If you watch the video you can see a guy doing something to the tops of the breads. He is scoring the dough (very quickly) which is important for "oven spring" which is the rapid expansion of trapped gases and the final fermentation of the yeast which will die once the temperature hits about 140 degrees F. Oven spring is also aided by the introduction of steam which keeps the crust of the bread from pre-maturely forming and reducing the final volume. Steam also helps add more color to the crust as it bakes (for more on this google maillard reaction). There are also other reactions that occur as the temperatures rise in the dough, which is quickly transforming into bread. Proteins coagulate and starches gelatinize between 140 degrees F and 160 degrees F. For more info on what goes on in the oven see this article :
11. Cooling - As it sounds. In order for the structure of the bread to harden into its final form it must cool adequately. In other words, you have to wait a bit to eat it if you want it right.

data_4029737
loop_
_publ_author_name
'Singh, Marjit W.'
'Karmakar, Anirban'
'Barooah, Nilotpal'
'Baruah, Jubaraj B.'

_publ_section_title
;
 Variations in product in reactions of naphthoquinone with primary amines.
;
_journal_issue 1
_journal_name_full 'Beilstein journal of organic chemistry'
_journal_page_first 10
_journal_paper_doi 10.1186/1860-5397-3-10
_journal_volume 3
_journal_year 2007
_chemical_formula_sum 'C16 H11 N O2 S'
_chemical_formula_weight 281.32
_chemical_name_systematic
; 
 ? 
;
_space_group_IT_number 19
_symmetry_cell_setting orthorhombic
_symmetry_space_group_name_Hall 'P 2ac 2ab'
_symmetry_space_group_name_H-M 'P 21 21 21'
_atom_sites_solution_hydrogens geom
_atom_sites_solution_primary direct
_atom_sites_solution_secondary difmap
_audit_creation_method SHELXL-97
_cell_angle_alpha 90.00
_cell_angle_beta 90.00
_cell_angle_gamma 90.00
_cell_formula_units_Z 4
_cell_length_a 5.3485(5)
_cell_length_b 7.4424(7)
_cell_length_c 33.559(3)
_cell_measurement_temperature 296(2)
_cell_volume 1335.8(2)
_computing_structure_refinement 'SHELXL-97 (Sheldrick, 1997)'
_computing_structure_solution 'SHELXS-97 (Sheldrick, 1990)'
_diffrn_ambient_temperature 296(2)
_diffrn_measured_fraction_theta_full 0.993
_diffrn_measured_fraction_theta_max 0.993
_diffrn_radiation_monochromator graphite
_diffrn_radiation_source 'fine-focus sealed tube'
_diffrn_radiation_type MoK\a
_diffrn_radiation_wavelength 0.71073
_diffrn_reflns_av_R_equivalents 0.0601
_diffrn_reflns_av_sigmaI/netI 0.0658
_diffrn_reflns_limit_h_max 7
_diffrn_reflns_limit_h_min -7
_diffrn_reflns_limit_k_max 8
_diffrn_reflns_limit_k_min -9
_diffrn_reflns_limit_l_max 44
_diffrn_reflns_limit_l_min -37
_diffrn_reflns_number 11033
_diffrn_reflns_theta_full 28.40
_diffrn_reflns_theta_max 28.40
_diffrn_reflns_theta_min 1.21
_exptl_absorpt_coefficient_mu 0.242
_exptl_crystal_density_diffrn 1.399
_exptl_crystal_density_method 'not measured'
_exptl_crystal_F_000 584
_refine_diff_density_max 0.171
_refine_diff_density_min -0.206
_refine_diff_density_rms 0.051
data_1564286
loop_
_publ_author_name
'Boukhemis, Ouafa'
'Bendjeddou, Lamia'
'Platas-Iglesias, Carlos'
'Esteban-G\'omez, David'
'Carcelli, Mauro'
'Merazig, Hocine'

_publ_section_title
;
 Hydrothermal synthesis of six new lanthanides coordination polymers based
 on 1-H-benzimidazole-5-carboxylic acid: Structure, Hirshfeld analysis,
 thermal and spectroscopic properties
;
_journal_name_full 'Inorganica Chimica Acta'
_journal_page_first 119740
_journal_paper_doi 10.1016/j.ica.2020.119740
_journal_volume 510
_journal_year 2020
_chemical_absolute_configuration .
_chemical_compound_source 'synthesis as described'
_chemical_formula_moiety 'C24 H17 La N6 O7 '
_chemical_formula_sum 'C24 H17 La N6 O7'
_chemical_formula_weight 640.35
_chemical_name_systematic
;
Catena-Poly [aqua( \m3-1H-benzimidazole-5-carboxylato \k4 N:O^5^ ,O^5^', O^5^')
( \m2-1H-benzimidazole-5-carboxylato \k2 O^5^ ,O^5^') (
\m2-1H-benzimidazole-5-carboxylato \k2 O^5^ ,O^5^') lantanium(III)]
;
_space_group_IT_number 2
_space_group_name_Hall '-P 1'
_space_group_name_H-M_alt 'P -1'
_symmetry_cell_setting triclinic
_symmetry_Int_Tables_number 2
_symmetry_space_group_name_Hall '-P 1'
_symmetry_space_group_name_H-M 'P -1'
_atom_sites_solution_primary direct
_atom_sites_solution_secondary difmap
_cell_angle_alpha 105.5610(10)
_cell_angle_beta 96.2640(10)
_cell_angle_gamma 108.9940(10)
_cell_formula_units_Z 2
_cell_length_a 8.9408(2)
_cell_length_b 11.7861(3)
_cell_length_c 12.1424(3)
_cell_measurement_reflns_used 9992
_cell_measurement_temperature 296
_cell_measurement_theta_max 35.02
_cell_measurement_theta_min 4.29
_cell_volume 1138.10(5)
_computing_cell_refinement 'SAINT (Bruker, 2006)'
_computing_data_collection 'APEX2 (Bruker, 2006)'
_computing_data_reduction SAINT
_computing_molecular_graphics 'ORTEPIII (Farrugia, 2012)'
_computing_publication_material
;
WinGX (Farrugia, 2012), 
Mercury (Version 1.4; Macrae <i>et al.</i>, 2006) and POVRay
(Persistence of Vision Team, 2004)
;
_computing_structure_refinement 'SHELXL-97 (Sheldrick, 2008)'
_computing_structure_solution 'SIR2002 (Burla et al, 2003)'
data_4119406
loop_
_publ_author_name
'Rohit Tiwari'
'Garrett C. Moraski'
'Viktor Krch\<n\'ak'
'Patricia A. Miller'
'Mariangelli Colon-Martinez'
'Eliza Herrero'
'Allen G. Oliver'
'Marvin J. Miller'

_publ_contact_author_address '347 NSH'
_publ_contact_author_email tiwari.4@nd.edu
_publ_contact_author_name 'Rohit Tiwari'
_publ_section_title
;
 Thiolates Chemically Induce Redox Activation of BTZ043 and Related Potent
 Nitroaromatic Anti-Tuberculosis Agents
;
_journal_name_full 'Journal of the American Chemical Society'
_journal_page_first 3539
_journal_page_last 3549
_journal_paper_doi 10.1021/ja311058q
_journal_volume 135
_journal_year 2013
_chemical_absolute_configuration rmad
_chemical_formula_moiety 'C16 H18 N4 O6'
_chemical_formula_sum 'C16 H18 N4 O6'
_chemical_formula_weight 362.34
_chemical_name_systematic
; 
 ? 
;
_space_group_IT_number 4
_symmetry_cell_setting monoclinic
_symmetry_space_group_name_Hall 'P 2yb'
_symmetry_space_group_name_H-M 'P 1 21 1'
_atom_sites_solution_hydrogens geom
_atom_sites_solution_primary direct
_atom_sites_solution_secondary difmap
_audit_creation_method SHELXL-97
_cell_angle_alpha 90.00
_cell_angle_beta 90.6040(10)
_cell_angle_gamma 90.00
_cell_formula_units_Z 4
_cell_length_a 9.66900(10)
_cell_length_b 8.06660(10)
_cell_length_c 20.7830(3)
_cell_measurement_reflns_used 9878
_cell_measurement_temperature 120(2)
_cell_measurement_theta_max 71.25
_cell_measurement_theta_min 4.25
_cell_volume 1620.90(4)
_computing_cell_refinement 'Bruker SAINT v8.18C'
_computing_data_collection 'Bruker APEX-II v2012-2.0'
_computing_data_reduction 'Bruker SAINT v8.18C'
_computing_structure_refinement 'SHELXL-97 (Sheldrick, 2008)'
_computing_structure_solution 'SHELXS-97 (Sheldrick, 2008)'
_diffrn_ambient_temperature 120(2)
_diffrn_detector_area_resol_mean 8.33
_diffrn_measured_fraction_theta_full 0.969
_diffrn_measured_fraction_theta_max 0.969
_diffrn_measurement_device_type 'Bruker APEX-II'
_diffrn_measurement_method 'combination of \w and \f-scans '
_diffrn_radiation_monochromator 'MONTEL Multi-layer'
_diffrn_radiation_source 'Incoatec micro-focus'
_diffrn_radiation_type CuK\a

12. Storing - This seems like a cheap "step" to include in baking, but its important. A process of "Starch Retrogradation" occurs as soon as you take the bread out of the oven. As the bread cools, molecules in the bread that have liquefied during baking, start to recrystallize in the presence of the moisture in the bread and turn the bread crumbly or "stale". This is exacerbated by cold temperatures in a refrigerator but halted in a freezer (the water molecules are frozen and therefore cannot react with the amylose and amylopectin molecules in order for them to form crystals..yay google!). So, long story short, don't refrigerate breads, freeze them. Or just eat them right away. Once they are cooled anyway.
So as you can see, with these steps in mind, it becomes a bit of a trick juggling all the steps when making, say, 4 different breads. Below is a link to a typical schedule in the breads rotation:
So it is not as easy as it all sounds. We have had some failures but mostly successes. Most importantly, I have learned a great deal, and I still love it.
Monday, December 28, 2009